----- Original Message ----- 
From: "Axel H Horns" <[EMAIL PROTECTED]>
Sent: Wednesday, April 28, 2004 4:49 AM
Subject: Can Skype be wiretapped by the authorities?

> Is something known about the details of the crypto protocol within
> Skype? How reliable is the encryption?
> See e.g.
> http://www.financialcryptography.com/mt/archives/000076.html
> Can Skype be wiretapped by the authorities? With collaboration of the
> Skype operator? Without?

What do you mean with "operator"? AFAIK, the system is fully peer-to-peer
(http://www.skype.com/skype_p2pexplained.html ).

Regarding the crypto, at http://www.skype.com/help_faq.html#Technical they

 What type of encryption is used?

 Skype uses AES (Advanced Encryption Standard) - also known as Rijndel
 - which is also used by U.S. Government organizations to protect
 sensitive, information. Skype uses 256-bit encryption, which has a
 total of 1.1 x 1077 possible keys, in order to actively encrypt the
 data in each Skype call or instant message. Skype uses 1536 to 2048
 bit RSA to negotiate symmetric AES keys. User public keys are
 certified by Skype server at login.

OK, so "Rijndael" is misspelled and the RSA-based key exchange does not
provide forward secrecy, but apart from that it doesn't smell like snake
oil. Not too bad, at least.

BUT, unfortunately, the implementation is closed source, so there are no
guarantees that the software is not GAKked. And yes, definitely an
opensource (and multiplatform) alternative would be a cool thing to have.
A message I posted a while ago to the list p2p-hackers was reposted by
Eugene Leitl to cypherpunks
(http://www.mail-archive.com/[EMAIL PROTECTED]/msg81814.html ) but
the couple of followups it elicited didn't seem to center the issues I
raised. I didn't reply then because I'm not a subscriber of cypherpunks
any longer, so I'd like to take this occasion for doing it here now:

Major Variola (ret) commented (indented lines, followed by my comment):
 >Skype claims to use RSA-based key exchange, which is good for
 >multi-party conferencing but does not preserve forward secrecy.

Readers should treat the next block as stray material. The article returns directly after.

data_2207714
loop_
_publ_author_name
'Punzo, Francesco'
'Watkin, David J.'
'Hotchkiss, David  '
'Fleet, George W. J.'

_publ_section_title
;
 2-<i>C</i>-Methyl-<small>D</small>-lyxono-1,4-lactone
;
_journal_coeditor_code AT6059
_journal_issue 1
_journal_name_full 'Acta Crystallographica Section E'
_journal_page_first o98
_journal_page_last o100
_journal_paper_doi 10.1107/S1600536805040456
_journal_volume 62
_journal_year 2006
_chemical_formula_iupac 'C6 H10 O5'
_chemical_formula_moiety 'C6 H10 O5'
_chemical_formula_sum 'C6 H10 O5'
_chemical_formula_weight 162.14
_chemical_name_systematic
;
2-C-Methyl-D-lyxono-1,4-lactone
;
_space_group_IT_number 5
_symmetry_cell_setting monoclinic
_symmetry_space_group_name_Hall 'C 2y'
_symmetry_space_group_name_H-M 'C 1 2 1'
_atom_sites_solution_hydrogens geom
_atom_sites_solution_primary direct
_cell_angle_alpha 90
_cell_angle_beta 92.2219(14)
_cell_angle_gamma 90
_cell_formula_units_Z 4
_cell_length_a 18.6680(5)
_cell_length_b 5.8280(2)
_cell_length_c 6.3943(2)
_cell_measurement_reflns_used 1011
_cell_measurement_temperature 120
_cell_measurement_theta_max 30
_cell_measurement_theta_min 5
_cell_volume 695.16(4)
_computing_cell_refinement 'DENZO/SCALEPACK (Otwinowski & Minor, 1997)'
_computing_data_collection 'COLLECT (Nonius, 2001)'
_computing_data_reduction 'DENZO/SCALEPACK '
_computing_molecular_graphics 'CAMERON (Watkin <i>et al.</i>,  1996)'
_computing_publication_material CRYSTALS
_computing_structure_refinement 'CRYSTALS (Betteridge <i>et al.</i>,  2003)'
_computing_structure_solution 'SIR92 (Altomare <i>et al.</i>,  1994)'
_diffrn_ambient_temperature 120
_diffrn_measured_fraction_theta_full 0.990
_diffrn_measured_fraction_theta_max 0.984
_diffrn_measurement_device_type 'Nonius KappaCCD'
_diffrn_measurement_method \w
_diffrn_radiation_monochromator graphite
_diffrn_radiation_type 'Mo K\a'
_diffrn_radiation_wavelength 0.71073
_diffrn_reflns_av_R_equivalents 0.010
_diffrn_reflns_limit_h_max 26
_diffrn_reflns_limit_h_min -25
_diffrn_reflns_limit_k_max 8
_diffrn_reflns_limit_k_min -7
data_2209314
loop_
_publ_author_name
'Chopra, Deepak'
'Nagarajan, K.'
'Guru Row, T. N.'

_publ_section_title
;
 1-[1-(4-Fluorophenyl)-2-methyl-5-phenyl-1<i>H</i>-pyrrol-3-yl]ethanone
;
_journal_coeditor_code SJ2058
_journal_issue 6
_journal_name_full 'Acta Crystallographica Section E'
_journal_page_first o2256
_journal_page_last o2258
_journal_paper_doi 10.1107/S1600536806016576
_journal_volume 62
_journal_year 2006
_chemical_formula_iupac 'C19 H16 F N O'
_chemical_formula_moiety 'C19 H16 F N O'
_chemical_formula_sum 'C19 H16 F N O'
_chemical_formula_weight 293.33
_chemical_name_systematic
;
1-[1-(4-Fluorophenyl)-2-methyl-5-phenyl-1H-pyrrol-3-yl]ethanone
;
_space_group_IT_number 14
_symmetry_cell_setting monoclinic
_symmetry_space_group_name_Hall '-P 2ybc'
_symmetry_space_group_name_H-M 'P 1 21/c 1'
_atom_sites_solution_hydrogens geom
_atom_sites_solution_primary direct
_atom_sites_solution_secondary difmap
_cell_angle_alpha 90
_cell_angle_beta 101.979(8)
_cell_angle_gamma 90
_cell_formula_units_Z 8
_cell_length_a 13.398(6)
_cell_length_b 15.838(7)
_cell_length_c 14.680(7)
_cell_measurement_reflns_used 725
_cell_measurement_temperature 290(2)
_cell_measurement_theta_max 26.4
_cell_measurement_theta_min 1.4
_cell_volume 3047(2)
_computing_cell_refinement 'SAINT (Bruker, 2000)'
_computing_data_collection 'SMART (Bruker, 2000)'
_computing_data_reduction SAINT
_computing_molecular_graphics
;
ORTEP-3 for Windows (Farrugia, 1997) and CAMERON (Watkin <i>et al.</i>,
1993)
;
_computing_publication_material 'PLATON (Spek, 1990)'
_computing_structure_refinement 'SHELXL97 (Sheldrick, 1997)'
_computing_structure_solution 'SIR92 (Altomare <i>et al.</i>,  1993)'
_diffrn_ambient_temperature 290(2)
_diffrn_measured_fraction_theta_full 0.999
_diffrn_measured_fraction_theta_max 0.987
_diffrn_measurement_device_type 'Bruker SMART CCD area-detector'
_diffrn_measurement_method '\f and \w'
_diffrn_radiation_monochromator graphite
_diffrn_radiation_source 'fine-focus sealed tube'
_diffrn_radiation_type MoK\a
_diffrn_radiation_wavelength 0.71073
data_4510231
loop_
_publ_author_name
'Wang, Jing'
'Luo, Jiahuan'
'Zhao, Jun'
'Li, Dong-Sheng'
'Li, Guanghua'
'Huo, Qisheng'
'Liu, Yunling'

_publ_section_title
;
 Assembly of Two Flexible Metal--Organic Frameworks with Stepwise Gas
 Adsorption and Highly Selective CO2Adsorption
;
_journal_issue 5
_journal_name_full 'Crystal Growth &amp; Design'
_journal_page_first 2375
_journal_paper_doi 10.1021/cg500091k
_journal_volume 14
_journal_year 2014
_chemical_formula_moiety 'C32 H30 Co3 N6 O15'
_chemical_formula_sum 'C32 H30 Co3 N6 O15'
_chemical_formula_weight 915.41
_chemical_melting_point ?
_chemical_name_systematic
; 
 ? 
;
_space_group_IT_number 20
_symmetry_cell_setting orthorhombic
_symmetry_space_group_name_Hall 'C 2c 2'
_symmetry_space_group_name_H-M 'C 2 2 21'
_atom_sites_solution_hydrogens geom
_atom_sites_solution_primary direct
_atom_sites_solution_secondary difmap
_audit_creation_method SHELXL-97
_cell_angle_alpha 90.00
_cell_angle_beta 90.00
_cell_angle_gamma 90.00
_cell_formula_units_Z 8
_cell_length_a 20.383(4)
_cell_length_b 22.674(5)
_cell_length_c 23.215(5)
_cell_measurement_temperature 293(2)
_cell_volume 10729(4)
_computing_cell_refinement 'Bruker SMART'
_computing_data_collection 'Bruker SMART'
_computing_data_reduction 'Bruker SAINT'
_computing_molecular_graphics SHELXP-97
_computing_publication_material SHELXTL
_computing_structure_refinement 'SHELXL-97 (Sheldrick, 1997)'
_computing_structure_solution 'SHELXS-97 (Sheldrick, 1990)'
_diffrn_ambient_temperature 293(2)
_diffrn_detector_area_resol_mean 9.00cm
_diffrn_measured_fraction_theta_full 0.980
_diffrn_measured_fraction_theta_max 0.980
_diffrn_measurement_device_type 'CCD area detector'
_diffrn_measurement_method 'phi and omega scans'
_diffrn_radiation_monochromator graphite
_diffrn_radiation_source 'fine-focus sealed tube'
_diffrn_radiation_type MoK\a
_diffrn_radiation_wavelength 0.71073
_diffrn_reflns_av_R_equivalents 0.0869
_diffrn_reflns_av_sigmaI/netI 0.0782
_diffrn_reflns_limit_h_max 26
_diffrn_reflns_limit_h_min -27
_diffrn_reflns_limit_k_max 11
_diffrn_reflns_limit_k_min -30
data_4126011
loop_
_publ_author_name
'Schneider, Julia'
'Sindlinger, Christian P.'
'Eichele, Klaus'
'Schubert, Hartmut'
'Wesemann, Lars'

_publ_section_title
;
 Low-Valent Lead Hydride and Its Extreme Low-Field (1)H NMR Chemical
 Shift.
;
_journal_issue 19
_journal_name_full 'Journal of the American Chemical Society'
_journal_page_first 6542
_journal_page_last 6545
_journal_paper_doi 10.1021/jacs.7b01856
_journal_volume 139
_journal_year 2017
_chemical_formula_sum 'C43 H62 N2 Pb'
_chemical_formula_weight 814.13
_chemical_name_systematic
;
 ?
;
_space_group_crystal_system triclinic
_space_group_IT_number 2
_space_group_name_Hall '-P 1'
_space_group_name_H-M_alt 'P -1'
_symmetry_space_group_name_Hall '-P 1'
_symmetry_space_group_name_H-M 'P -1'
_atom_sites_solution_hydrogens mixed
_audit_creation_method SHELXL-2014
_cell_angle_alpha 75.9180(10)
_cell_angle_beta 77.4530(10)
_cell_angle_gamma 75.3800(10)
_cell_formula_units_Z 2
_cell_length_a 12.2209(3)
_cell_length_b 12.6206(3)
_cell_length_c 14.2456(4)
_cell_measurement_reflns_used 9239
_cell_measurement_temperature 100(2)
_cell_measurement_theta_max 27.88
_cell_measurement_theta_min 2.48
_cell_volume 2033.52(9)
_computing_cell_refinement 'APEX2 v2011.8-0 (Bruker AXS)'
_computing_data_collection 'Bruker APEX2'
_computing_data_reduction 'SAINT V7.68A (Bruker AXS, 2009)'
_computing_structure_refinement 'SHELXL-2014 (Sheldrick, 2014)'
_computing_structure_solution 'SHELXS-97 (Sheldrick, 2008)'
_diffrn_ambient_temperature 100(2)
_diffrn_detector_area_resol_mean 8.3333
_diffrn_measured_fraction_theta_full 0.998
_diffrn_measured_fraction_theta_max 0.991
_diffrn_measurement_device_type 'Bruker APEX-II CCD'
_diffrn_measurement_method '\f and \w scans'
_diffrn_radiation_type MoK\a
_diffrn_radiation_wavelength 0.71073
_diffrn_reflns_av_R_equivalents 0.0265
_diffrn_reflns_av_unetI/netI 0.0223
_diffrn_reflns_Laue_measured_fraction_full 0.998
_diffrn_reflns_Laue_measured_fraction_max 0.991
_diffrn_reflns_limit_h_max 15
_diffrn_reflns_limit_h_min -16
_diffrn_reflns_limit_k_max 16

>Maybe some variant of ephemeral D-H authenticated by RSA
 >signatures, with transparent renegotiation every time someone
 >joins the conference, could do the job better.

 RSA (ie persistant keys) may be an option but MUST NOT be
 required, for secrecy reasons as mentioned.  (At worst RSA keys
 can be used once, then discarded.  Lots of primes out there :-)

Well, I don't see why RSA signatures (only for authentication of the key
exchange) could endanger forward secrecy.

 Also, this is *voice*, ie biometric auth,
 so public-key-web-o-trust verislime scam is
 unnecessary at best.

It's not only voice, it's also IM-style text chat. And even with voice,
biometric authentication becomes awkward to use with conference calls.

 >One could always implement a brand new
 >network, using Distributed Hash Table algorithms such as Chord or

 We don't give a flying fuck as to which shiny new algorithm you use,
 although were we a graph theory wonk, we might care.

The issue here is that DHT algorithms allow to implement a fully
distributed directory, which means one much more resistant to attacks
(especially from institutional attackers) than implementations based on
centralized servers (see, in a related fild, the different destinies of
Napster and its distributed successors such as Overnet or the less
efficient Gnutella). Still, a full search takes O(log(n)) steps, making
them practical for implementing directory/presence services.

 >but it would be much easier to rely from the very beginning upon
 >a large number of nodes (at least for directory and presence
 >functionality, if not for the reflectors which require specific
 >UDP code).

 What the NAT world (yawn) needs is free registry services
 exploitable by any protocol.  Those NAT-users with RSA-clue can
 sign their registry entry.

Not only that: NATted agents cannot be "called" unless they first register
with some reflector on the open Internet. And centralized reflectors are,
again, easy to attack, and also expensive to operate, as the bandwidth
requirements are substantial (all the traffic flows through them): see
e.g. John Walker's analysis of the reasons that led him to abandon
SpeakFreely at http://www.fourmilab.ch/speakfree/ .

Thomas Shaddack suggested to leverage on Jabber, but:

1. Jabber uses TCP as transport, and therefore can't be efficiently used
as transport for telephony, i.e. using encapsulation of the voice packets
in the Jabber protocol in order to traverse NAT devices.

2. Jabber is based on a client-server paradigm similar to e-mail. Running
a Jabber server requires an always-on machine with its own domain name;
and, although dynamic DNS can help, the model again tend to be
hierarchical, easy to attack etc. That pretty much rules it out also for
session initiation, directory/presence etc.

The beauty of Skype, encryption aside, is that it's based on an overlay
network solely based on P2P servents, relies (if their FAQ tells the
truth) upon NO central registry for presence and directory services, and
each client that runs non-NATted can transparently act as reflector
supporting NATted users. Plus, all this (including, besides voice,
text-based instant messaging) works with zero configuration with an
idiotproof UI.


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